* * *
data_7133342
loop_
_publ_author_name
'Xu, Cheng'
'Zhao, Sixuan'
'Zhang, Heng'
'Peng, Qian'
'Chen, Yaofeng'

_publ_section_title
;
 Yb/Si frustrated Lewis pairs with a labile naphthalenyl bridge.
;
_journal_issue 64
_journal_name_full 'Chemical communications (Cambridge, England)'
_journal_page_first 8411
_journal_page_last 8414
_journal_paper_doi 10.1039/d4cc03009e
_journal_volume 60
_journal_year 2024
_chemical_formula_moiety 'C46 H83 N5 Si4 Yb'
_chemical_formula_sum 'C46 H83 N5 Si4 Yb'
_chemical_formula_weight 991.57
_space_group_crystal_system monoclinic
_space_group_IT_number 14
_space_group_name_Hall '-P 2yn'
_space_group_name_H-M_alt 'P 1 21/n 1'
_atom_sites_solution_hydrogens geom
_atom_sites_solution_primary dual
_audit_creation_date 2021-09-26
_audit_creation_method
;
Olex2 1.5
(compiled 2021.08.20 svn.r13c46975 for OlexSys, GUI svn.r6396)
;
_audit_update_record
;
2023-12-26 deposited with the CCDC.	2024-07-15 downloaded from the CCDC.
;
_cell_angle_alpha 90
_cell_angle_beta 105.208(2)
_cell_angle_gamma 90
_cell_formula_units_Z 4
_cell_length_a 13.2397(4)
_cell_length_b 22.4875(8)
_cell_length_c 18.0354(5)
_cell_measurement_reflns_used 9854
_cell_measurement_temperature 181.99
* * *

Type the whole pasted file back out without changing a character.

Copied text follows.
data_7133342
loop_
_publ_author_name
'Xu, Cheng'
'Zhao, Sixuan'
'Zhang, Heng'
'Peng, Qian'
'Chen, Yaofeng'

_publ_section_title
;
 Yb/Si frustrated Lewis pairs with a labile naphthalenyl bridge.
;
_journal_issue 64
_journal_name_full 'Chemical communications (Cambridge, England)'
_journal_page_first 8411
_journal_page_last 8414
_journal_paper_doi 10.1039/d4cc03009e
_journal_volume 60
_journal_year 2024
_chemical_formula_moiety 'C46 H83 N5 Si4 Yb'
_chemical_formula_sum 'C46 H83 N5 Si4 Yb'
_chemical_formula_weight 991.57
_space_group_crystal_system monoclinic
_space_group_IT_number 14
_space_group_name_Hall '-P 2yn'
_space_group_name_H-M_alt 'P 1 21/n 1'
_atom_sites_solution_hydrogens geom
_atom_sites_solution_primary dual
_audit_creation_date 2021-09-26
_audit_creation_method
;
Olex2 1.5
(compiled 2021.08.20 svn.r13c46975 for OlexSys, GUI svn.r6396)
;
_audit_update_record
;
2023-12-26 deposited with the CCDC.	2024-07-15 downloaded from the CCDC.
;
_cell_angle_alpha 90
_cell_angle_beta 105.208(2)
_cell_angle_gamma 90
_cell_formula_units_Z 4
_cell_length_a 13.2397(4)
_cell_length_b 22.4875(8)
_cell_length_c 18.0354(5)
_cell_measurement_reflns_used 9854
_cell_measurement_temperature 181.99